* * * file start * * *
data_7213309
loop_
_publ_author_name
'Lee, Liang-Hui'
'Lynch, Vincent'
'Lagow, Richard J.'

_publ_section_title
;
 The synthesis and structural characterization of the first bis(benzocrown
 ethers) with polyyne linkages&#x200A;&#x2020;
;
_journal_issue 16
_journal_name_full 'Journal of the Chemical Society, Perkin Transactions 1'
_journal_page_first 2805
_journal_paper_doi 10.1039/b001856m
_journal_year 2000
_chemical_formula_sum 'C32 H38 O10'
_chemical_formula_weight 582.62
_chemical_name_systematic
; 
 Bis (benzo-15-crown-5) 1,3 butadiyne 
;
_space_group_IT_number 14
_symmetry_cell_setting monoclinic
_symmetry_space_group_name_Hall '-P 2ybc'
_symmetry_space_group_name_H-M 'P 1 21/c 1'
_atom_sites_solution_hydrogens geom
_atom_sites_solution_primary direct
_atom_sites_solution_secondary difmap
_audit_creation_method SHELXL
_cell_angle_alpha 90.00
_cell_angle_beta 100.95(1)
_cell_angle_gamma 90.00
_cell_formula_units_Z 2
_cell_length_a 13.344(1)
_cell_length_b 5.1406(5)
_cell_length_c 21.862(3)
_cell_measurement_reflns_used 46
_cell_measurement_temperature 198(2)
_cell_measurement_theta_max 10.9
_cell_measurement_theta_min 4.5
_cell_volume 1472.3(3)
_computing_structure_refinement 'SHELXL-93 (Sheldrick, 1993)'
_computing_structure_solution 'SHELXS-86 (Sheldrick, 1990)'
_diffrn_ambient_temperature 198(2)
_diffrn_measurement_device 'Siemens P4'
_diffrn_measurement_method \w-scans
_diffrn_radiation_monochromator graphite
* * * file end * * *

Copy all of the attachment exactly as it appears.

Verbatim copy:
data_7213309
loop_
_publ_author_name
'Lee, Liang-Hui'
'Lynch, Vincent'
'Lagow, Richard J.'

_publ_section_title
;
 The synthesis and structural characterization of the first bis(benzocrown
 ethers) with polyyne linkages&#x200A;&#x2020;
;
_journal_issue 16
_journal_name_full 'Journal of the Chemical Society, Perkin Transactions 1'
_journal_page_first 2805
_journal_paper_doi 10.1039/b001856m
_journal_year 2000
_chemical_formula_sum 'C32 H38 O10'
_chemical_formula_weight 582.62
_chemical_name_systematic
; 
 Bis (benzo-15-crown-5) 1,3 butadiyne 
;
_space_group_IT_number 14
_symmetry_cell_setting monoclinic
_symmetry_space_group_name_Hall '-P 2ybc'
_symmetry_space_group_name_H-M 'P 1 21/c 1'
_atom_sites_solution_hydrogens geom
_atom_sites_solution_primary direct
_atom_sites_solution_secondary difmap
_audit_creation_method SHELXL
_cell_angle_alpha 90.00
_cell_angle_beta 100.95(1)
_cell_angle_gamma 90.00
_cell_formula_units_Z 2
_cell_length_a 13.344(1)
_cell_length_b 5.1406(5)
_cell_length_c 21.862(3)
_cell_measurement_reflns_used 46
_cell_measurement_temperature 198(2)
_cell_measurement_theta_max 10.9
_cell_measurement_theta_min 4.5
_cell_volume 1472.3(3)
_computing_structure_refinement 'SHELXL-93 (Sheldrick, 1993)'
_computing_structure_solution 'SHELXS-86 (Sheldrick, 1990)'
_diffrn_ambient_temperature 198(2)
_diffrn_measurement_device 'Siemens P4'
_diffrn_measurement_method \w-scans
_diffrn_radiation_monochromator graphite